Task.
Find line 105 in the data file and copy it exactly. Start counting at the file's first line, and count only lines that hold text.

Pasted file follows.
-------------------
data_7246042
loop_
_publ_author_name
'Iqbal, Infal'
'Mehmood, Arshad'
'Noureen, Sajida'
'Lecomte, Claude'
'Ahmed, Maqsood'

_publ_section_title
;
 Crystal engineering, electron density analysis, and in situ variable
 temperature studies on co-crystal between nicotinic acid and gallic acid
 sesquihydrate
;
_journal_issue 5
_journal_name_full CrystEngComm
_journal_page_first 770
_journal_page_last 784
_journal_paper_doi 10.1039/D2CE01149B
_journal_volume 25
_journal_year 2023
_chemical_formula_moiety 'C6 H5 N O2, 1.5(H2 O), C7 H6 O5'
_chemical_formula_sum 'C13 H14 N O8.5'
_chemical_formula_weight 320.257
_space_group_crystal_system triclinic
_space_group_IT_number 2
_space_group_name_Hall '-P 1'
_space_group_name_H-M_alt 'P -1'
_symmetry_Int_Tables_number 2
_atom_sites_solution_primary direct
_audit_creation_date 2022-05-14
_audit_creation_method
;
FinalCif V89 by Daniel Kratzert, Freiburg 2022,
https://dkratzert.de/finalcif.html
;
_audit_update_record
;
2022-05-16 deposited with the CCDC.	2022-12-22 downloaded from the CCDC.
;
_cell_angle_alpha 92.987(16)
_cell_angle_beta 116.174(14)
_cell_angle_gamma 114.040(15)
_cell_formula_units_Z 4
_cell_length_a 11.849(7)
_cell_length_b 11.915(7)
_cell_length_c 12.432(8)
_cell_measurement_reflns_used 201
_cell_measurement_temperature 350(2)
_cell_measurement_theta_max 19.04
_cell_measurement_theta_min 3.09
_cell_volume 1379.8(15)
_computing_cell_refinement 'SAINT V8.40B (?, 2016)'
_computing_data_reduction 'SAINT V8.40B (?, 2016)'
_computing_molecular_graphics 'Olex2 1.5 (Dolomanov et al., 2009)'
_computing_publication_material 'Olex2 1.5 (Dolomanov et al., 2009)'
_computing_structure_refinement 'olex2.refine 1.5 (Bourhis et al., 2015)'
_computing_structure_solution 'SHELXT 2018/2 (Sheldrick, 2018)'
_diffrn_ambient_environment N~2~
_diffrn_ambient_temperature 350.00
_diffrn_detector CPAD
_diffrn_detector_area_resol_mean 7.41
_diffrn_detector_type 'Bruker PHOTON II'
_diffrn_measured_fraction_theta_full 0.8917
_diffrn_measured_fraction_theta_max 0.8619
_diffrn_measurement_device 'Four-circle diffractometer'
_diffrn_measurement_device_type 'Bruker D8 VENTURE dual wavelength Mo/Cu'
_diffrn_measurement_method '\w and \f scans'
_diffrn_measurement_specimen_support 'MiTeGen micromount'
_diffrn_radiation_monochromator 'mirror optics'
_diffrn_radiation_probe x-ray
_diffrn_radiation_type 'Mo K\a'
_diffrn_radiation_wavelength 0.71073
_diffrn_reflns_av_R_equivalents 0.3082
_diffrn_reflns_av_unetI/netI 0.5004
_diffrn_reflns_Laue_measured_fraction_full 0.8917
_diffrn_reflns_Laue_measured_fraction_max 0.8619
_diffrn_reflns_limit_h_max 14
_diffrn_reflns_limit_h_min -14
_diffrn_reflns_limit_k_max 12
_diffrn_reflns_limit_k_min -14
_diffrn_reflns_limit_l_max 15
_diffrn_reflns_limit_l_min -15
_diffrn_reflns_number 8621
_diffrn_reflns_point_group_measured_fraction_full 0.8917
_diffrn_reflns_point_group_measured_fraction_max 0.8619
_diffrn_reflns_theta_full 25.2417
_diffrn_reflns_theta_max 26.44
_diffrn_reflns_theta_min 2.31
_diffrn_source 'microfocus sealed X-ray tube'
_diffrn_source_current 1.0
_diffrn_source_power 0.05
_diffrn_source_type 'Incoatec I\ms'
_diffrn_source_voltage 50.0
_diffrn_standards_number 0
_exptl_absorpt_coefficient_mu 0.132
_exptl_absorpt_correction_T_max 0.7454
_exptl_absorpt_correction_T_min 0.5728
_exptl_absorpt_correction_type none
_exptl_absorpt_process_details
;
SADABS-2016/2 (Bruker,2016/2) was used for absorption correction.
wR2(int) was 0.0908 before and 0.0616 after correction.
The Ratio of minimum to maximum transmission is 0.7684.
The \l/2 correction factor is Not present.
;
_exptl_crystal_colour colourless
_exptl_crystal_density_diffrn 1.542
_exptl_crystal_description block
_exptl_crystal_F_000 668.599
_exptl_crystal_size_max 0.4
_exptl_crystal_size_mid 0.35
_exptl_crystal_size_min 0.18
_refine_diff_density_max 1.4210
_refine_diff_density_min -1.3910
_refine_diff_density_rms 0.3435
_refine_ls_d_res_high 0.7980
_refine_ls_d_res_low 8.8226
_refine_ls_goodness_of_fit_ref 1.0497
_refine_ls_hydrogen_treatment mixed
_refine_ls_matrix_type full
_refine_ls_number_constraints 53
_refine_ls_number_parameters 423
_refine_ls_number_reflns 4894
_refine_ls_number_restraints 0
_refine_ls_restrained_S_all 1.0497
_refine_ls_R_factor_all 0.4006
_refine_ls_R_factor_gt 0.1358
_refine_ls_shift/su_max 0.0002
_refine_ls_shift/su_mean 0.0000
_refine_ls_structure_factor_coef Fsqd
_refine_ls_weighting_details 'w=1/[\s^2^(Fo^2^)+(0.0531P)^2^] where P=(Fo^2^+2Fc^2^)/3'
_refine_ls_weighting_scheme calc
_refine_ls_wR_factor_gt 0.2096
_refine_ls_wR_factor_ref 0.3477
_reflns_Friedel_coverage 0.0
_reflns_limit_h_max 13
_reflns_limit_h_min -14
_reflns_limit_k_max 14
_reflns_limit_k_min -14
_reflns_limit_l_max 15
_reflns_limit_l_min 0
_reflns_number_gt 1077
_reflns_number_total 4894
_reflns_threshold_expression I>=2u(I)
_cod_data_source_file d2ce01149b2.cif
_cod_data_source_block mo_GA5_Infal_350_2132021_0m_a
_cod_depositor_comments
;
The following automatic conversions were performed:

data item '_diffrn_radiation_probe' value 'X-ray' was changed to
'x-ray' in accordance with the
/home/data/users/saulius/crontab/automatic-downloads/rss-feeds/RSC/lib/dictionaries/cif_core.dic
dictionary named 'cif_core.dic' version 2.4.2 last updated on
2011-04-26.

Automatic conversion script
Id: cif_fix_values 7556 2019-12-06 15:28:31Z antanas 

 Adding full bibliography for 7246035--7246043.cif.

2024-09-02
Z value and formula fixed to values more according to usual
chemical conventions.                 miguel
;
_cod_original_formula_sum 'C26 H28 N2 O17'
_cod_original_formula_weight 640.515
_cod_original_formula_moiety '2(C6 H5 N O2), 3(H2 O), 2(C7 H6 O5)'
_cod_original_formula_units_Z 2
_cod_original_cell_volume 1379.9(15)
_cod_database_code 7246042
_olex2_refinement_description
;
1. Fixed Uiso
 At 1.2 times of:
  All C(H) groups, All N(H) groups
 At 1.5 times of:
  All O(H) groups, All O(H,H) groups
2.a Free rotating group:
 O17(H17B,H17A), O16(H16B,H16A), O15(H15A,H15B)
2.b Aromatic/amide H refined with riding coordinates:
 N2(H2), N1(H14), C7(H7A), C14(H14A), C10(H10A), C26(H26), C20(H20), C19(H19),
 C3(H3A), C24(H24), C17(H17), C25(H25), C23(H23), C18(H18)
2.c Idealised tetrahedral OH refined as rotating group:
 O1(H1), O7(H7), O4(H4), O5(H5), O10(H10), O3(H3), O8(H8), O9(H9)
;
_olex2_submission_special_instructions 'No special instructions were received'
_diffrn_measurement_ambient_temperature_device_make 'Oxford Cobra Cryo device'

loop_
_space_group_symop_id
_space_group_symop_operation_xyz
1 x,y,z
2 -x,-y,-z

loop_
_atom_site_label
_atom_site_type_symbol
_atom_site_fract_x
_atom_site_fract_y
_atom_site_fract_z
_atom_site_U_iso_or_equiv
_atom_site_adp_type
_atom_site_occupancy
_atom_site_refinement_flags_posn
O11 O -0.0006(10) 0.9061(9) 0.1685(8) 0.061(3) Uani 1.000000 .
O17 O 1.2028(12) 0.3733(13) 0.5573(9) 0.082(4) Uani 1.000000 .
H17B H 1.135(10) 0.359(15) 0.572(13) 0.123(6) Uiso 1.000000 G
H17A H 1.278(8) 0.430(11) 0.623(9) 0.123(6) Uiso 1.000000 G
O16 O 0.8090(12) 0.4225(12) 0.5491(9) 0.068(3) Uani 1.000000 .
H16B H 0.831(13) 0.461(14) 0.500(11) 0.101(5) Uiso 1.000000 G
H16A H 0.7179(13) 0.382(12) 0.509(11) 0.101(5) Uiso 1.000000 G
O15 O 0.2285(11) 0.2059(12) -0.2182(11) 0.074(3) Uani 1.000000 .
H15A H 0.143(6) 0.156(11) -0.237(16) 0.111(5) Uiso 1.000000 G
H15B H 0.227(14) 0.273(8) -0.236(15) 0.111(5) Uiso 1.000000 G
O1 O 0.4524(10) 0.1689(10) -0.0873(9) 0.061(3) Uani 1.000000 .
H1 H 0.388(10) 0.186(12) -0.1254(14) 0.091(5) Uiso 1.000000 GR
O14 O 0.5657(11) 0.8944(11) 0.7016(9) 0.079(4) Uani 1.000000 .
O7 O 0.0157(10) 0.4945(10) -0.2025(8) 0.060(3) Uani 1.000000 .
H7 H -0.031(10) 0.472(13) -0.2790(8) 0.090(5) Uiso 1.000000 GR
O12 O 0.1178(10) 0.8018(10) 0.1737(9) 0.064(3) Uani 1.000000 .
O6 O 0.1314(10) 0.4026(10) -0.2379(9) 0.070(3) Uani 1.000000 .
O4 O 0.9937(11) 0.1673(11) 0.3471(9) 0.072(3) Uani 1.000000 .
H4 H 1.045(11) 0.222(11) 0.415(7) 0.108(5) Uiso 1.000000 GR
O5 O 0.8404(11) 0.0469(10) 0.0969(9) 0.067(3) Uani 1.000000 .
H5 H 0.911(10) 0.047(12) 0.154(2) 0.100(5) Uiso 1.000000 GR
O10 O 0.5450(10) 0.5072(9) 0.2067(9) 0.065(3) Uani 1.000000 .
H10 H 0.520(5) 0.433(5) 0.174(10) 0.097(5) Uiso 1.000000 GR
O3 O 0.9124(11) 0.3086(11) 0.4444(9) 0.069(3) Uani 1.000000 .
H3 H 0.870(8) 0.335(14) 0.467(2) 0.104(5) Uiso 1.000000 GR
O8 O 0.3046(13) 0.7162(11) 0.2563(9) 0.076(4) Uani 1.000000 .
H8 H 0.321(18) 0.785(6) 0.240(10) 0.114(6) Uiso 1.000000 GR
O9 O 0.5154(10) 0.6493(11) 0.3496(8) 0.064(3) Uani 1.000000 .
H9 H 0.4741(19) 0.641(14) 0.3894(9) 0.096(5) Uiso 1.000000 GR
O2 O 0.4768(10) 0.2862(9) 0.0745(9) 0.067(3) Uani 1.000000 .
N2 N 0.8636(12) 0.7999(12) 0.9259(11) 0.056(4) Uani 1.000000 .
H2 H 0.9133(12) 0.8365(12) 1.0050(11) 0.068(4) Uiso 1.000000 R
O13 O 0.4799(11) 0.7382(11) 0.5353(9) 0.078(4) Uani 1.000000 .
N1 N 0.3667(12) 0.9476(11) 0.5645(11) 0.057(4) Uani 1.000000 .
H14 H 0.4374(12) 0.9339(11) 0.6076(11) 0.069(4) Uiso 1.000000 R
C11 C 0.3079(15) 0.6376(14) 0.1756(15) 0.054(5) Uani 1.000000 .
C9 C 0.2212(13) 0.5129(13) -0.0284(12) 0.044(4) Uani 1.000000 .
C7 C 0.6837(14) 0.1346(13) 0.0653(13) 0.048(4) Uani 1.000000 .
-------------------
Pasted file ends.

The \l/2 correction factor is Not present.